12 March 2012
Feed-in-tariffs (FiTs), initially implemented to stimulate the use of renewable energy, are now used to measure governments’ long-term commitment to green energy. Indecision and changing policies have led to an often confused situation and are having a detrimental impact on the PV industry.
In the UK, for example, recent, proposed reductions to FiTs were deemed unlawful. The cuts would have led to a downturn in solar installations and thousands of job losses. In Germany, one of the largest PV markets in the world, huge cuts were just announced. But prior to the cuts going into effect, there was an unprecedented rush to install new systems. In Spain the Council of Ministers implemented a temporary suspension of FiTs earlier this year. There are also plans for FiT reductions above those originally planned in Greece, a country in financial turmoil, and also in France and Switzerland.
One of the most significant problems is the impact that the “stop-go” nature of changing FiTs is having on the PV system suppliers and installers.
Outside of Europe, China introduced its first FiT in August 2011, which is currently set at about $0.15 per kWh and augments the previous “Golden Sun”. The Japanese situation has been plagued by indecision, although Parliament approved the FiT last August in the wake of the Fukushima crisis and the scheme is expected to come into force this July. Nevertheless, this has led to at least one company, MEMC Electronic Materials, to re-appraise its Japanese strategy.
The Swiss surprise
Looking at some of these cases in more detail, one of the greatest surprises was the Swiss decision to further reduce its FITs. This country is normally largely immune to global financial events, but according to the Department of the Environment, Transport, Energy and Communications (DETEC), a new 10% cut will be added to the annual 8% reduction, which came into effect on 1 January, 2012, on 1 March, leading to an overall FiT reduction of 18%. The new rates can be seen here. The DETEC stated that the rates will again be reviewed mid-year, due to the “large uncertainties concerning the price development of modules”.
The Spanish suspension of FiTs has attracted strong criticism from the European Commission, which issued the statement that, “The suspension of all new renewable energy projects will also have a disturbing impact on investment in this sector. How can we plan to reduce dependence on fossil fuels and develop new industries and jobs if we create such a volatile investment climate?”
The Germany FiT changes announced 23 February are much steeper and sooner than anticipated. (See “German FiT Debate Comes to an End”.) There are now only three categories of installations depending on their size, there will no longer be any subsidy for installations above 10MW, only 85 to 90% of the energy produced will be supported, and the FiT will regress on a monthly basis--resulting in a total cut of as much as 33.7% for large installations in the year 2012. The German PV industry is rightly concerned that this would benefit Chinese suppliers of low-cost modules and inverters.
The French solar association claims that the industry has already lost half of the 25,000 jobs that had been created.
It seems quite probable that cuts to FiTs staggered across the year could be brought forward and after that a monthly, low, single figure regression would be implemented. This would at least avoid year-end surges as seen in December 2011, when new installations with a total capacity of 3GW were reported, or about 40% of the year’s total. Clearly, the situation remains fluid but there is little to encourage the country’s PV industry, bar the National Renewable Energy Action Plan in which the Federal Government stated to the European Commission that it was expecting an installed capacity of 51.75 GW by 2020.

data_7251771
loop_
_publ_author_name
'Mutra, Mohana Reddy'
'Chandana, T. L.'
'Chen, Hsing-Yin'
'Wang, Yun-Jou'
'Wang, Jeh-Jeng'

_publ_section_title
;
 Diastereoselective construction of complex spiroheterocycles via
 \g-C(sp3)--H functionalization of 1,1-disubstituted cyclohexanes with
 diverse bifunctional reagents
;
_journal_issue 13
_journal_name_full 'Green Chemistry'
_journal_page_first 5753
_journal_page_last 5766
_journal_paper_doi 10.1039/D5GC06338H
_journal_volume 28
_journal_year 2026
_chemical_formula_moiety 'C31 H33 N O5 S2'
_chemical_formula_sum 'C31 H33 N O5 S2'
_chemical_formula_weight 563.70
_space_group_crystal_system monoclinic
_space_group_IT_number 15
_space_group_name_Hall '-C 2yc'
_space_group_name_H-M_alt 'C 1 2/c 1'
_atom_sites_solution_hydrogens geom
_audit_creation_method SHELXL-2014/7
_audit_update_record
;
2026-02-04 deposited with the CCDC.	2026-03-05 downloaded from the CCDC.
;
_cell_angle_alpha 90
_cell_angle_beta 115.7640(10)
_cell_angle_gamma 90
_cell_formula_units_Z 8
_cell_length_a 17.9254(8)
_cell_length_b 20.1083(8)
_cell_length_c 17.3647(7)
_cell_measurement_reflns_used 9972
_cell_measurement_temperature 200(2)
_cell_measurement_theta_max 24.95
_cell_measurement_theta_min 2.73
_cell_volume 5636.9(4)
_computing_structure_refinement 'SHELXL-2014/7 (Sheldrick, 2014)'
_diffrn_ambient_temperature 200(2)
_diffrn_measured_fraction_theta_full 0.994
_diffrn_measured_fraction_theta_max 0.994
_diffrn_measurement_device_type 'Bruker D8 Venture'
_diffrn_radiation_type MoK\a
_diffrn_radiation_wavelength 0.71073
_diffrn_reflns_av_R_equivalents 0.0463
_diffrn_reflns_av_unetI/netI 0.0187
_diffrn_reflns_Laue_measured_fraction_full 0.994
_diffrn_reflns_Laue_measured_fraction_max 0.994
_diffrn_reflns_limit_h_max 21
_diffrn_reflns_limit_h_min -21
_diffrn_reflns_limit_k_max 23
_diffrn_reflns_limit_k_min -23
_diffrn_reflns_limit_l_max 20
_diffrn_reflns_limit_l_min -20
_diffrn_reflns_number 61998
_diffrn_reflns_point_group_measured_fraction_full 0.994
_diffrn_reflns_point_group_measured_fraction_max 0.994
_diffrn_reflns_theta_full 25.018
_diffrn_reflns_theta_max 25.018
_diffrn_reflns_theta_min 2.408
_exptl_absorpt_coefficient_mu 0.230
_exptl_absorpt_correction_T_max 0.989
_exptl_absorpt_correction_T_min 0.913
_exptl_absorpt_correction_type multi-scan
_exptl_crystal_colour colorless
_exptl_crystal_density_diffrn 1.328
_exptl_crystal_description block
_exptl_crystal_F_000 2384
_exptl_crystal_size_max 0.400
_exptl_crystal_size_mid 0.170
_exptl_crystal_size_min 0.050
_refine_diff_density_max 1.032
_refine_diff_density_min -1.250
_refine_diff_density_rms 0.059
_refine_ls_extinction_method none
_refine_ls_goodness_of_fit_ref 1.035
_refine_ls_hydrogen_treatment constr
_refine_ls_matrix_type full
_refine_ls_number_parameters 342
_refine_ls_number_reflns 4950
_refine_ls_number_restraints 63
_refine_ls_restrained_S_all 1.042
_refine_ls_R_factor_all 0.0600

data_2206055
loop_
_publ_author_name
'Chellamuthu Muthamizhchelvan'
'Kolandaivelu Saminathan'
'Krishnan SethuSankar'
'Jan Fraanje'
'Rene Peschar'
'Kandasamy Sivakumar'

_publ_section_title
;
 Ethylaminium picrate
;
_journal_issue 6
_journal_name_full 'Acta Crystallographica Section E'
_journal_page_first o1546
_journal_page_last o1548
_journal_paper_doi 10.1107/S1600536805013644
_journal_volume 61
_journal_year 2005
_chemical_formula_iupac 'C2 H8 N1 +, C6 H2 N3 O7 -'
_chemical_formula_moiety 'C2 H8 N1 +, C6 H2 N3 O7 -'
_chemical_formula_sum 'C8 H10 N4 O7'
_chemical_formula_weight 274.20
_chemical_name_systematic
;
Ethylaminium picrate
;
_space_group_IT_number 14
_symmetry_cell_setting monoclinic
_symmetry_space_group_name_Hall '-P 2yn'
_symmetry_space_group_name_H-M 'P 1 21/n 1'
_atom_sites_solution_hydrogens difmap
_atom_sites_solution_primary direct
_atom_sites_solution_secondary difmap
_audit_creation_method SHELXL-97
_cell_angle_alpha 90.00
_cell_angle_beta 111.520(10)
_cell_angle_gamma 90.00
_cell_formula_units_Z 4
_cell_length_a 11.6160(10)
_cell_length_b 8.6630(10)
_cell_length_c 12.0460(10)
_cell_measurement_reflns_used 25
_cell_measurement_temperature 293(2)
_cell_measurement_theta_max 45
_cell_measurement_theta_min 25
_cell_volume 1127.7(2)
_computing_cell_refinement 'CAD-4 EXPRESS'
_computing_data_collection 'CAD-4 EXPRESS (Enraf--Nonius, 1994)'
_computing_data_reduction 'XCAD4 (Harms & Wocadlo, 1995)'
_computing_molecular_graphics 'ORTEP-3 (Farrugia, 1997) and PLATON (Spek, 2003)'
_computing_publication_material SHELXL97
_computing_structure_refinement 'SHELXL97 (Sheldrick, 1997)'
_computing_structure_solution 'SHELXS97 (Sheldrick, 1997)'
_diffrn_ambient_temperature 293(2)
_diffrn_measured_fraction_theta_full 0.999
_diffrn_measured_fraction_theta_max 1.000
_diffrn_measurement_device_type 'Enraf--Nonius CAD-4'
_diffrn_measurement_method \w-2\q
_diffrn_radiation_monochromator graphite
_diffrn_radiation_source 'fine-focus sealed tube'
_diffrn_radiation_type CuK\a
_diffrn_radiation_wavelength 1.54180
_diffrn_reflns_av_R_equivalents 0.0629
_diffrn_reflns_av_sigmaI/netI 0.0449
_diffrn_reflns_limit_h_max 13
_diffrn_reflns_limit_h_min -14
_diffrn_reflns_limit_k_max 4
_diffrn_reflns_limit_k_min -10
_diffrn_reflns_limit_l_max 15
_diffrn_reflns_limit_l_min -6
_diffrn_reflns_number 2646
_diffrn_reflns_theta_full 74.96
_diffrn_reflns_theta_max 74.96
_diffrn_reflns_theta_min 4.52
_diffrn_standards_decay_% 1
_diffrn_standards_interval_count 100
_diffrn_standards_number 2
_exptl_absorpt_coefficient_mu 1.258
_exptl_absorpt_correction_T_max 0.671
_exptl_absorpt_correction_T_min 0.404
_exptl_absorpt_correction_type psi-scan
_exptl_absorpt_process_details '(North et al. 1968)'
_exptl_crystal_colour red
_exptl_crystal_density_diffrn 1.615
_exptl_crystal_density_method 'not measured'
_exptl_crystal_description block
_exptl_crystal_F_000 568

In France the tariffs continue to fall and those for new installations in the first quarter of 2012 will decrease by between 4% and 10%, depending on the type of system, compared to the last quarter of 2011. Earlier FiT reductions have had a dramatic impact on the country’s PV industry and Enerplan, the French solar association, claims that the industry has already lost half of the 25,000 jobs that had been created.
Supplier and installer uncertainty
These are clearly challenging times for the PV industry. In addition to the issues highlighted above, one of the most significant problems is the impact that the “stop-go” nature of changing FiTs is having on the PV system suppliers and installers. How can these companies plan budgets, control cash-flow and maintain staffing levels when demand fluctuates so dramatically?
In a presentation at last year’s 26th European Photovoltaic Solar Energy Conference and Exhibition, a speaker from the European Directorate-General for Energy stated that, “Bad practices, including retroactive changes to support schemes, have already been roundly criticised by the Commission. The entire legal framework for renewables needs to provide regulatory certainty (or reduce the uncertainty) to encourage investment and technological development. Reneging on support or any other matter contributes nothing to the growth of the sector.” These sentiments are to be applauded, but it is believed that, in addition to providing electrification to rural areas, the Chinese FiT has been introduced to boost the market for the country’s PV suppliers in the wake of falling export sales caused by the global economic crisis. What the industry most needs now is stability. But if the Chinese FiT stimulates production, prices will fall even further, leading to greater demand in Europe and elsewhere, which will inevitably lead to more unscheduled FiT reductions. It is difficult to see how this vicious circle can be broken.
Written by Rob Bogue, Contributing Editor, UK Solar Novus Today